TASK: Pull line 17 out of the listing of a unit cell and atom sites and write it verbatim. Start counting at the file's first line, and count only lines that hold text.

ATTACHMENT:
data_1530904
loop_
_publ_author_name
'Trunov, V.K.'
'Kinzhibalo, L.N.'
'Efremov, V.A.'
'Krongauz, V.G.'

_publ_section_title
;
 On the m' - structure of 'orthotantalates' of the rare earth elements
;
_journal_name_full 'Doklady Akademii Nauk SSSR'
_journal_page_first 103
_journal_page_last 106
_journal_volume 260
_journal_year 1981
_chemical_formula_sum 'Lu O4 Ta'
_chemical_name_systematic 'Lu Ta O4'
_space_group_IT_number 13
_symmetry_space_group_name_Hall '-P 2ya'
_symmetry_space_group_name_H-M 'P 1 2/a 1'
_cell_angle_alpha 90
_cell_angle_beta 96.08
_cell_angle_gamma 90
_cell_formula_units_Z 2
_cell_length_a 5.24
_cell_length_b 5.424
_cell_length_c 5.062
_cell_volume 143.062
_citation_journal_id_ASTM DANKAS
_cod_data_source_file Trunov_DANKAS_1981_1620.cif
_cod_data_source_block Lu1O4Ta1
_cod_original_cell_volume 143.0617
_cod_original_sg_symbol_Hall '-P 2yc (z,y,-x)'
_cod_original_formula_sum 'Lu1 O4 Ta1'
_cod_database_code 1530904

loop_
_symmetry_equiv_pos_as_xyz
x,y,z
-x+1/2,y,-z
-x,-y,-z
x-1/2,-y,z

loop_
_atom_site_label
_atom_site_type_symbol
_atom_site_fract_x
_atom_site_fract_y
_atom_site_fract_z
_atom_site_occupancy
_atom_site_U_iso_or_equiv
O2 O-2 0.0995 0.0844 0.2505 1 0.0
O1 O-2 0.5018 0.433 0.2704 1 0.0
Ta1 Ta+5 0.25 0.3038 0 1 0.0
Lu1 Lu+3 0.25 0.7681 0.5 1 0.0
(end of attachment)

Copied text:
_chemical_formula_sum 'Lu O4 Ta'